Monday, December 12, 2016

1001 Classic Movies: Meet John Doe


Meet John Doe (1941), starring Barbara Stanwyck and Gary Cooper, is one of the 1001 classic movies you should see.

Each Monday, I'm going to recommend a classic movie you should see (for the reasons behind the 1001 series and reviews of earlier films covered go here). December's theme is Christmas movies starring Barbara Stanwyck. This week's selection is director Frank Capra's timely satire, Meet John Doe (1941).

Meet John Doe tells the story of columnist Ann Mitchell (Stanwyck), who is fired from her job at a big-city newspaper because her column has "too much lavender and not enough lace," according to her no-nonsense editor (James Gleason). As a form of revenge, Ann writes her last column as a letter from "John Doe," a supposedly despairing citizen who says he is jumping off of city hall on Christmas Eve to protest the treatment of everyday Americans. Ann's column becomes a sensation, and she gets her old job back on the condition that she can come up with someone to take on the John Doe persona. When a photogenic hobo (Gary Cooper) falls into her lap, John Doe becomes a national celebrity and soon John Doe clubs are springing up all over the US.


Meet John Doe is based on a 1922 short story by Richard Connell about a clerk who crashes a ritzy Park Avenue party to announce that he is killing himself in protest of the treatment of working class Americans. Connell and Robert Presnell, Sr., had been shopping a screenplay around Hollywood when screenwriter Robert Riskin brought it to Capra's attention. The populist themes of the story were right in Capra's wheelhouse, and Capra decided to make it as the first movie in his two-picture deal with Warner Bros. The result was box-office hit and Academy Award winner (for best original story) that is still a potent commentary on the power of the media in modern society.

Although Meet John Doe's final scenes occur on Christmas Eve, the movie isn't traditional holiday fare like Remember the Night (1940) or Christmas in Connecticut (1945). The sentimental, quasi-religious ending -- Stanwyck's final speech references the birth of Christ several times --  is preceded by an hour and 45 minutes of pointed satire about the role of the media in manipulating American politics, and the frightening possibility of foreign influences destroying American democracy from within.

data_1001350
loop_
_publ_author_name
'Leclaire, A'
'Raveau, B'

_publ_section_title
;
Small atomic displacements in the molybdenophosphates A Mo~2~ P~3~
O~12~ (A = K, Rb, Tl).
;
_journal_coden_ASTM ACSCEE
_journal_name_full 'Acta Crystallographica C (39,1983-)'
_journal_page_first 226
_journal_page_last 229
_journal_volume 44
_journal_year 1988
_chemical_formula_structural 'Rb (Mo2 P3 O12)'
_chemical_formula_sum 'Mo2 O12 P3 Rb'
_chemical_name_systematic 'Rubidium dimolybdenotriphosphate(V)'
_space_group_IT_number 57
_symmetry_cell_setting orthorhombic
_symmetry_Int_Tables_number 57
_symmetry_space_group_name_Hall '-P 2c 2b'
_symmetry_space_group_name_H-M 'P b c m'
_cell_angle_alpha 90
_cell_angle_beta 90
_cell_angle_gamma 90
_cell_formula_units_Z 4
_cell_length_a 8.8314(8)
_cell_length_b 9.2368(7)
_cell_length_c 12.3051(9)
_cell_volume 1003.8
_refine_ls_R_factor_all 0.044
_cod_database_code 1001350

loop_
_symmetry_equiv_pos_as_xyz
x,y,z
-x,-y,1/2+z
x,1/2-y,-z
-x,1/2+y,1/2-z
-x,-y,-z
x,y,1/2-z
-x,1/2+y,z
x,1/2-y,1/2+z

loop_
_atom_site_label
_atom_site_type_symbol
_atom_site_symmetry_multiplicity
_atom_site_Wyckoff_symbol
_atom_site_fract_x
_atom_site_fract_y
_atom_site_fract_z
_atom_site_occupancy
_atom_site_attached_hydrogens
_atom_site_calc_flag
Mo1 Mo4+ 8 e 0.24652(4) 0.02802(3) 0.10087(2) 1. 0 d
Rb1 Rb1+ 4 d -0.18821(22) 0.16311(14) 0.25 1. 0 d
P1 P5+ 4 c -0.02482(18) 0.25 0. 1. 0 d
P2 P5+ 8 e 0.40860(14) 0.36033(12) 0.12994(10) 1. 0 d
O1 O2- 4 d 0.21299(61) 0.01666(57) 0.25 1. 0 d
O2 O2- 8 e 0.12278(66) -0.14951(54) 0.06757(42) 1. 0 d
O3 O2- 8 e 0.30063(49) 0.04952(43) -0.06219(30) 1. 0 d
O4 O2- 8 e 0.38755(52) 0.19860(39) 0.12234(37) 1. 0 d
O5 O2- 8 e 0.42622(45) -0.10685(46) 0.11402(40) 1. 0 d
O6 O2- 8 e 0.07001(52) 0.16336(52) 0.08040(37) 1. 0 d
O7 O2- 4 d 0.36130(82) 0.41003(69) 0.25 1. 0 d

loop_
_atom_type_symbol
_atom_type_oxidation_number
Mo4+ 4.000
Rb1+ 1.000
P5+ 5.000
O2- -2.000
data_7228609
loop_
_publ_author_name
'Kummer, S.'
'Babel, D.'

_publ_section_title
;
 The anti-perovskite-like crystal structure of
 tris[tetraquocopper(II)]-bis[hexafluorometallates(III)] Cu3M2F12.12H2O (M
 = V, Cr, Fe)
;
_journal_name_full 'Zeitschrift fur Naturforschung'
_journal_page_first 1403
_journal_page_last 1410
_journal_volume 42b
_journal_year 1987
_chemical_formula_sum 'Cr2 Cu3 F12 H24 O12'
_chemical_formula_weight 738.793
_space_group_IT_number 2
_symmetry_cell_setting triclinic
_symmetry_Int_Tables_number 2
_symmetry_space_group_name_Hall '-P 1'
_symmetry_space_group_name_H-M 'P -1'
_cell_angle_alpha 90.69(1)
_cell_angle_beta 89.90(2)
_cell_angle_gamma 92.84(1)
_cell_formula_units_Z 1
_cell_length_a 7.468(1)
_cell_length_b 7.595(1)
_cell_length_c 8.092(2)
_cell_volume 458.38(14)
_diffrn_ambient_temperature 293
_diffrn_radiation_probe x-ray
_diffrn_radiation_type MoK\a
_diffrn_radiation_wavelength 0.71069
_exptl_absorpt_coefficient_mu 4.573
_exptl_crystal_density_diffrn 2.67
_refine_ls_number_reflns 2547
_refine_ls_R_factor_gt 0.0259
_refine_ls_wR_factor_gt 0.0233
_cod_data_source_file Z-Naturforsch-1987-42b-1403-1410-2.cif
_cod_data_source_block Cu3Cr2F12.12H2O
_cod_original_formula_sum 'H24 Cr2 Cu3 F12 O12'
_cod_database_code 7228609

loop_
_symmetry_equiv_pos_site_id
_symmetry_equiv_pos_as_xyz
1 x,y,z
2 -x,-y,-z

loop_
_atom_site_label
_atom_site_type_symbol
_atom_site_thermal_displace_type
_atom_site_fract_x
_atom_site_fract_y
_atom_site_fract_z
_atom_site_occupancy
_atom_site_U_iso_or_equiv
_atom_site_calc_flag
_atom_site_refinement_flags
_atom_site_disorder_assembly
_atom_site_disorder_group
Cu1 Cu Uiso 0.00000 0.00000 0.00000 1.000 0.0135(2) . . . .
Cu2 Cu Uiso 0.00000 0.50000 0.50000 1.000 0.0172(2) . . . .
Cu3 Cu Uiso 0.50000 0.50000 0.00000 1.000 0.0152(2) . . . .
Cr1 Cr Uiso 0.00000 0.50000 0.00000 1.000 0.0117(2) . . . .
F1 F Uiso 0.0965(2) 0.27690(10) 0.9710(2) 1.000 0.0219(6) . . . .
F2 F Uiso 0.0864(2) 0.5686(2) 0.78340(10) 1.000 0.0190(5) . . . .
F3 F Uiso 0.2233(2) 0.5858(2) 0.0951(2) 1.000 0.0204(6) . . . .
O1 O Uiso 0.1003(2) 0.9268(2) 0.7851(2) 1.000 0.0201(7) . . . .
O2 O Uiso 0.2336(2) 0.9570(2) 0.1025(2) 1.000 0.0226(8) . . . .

Meet John Doe Viewer's Guide: This movie is both a timely satire of pre-World War II America, and a film that was decades ahead of its time. Here's what to look for when you watch:
1. The media. Most of Capra's pointed satire in Meet John Doe is at the expense of the media, whether it's the gullibility of radio audiences who hang on every word of John Doe's fake speeches, or the greed of the newspaper industry, who, instead of covering real news, churn out made-up stories about John Doe to increase circulation.
2.The Fifth Column. At one point, Gleason's newspaper editor refers to billionaire Edward Arnold as part of a fifth column. This reference is obscure today, but in 1941 there were very real fears that a small, but powerful group of Nazi sympathizers known as the Fifth Column could take control of the country. A more detailed explanation of the Fifth Column can be found here.
3. The ending. Capra filmed five endings to Meet John Doe, including one where Cooper's character does commit suicide on Christmas Eve. He made his final choice based on surveys of preview audiences who were in favor of members of the John Doe club reasoning with their reluctant hero.
4 The rally scene. The filming of the John Doe rally at Gilmore Field in Los Angeles was a massive undertaking. It took eight nights and 200 plumbers to keep the rain falling on the unlucky extras who crowded the baseball stadium.

Gary Cooper checks out Barbara Stanwyck's knitting on the set of Meet John Doe (1941).
Other critics: Meet John Doe has an 89 percent fresh rating at Rotten Tomatoes and Leonard Maltin writes that the film's "wordy idealism can't bury good characterizations" in a three star review for his Classic Movie Guide. Critics in 1941 had mixed opinions of the movie. The usually unimpressed The New York Times critic Bosley Crowther was enthusiastic, writing that "with an excellent script by Mr. Riskin—overwritten in many spots, it is true—Mr. Capra has produced a film which is eloquent with affection for gentle people, for the plain, unimpressive little people who want reassurance and faith." However, the Variety critic wasn't buying Capra's version of populism.  He wrote that Meet John Doe "leaves the audience at the finale with scarcely more than the hope that some day selfishness, fraud and deceit will be expunged from human affairs."

The bottom line: Meet John Doe is overly wordy at times, but it is still a serious-minded Christmas movie that is perhaps more relevant today than it was in 1941.

Availability: Meet John Doe will air at 8:15 a.m. Dec. 24 and 3:30 a.m. Dec. 25 on TCM. It is also available on DVD.


Next week, I'll wrap up December's theme with an all-time favorite, Christmas in Connecticut (1945).




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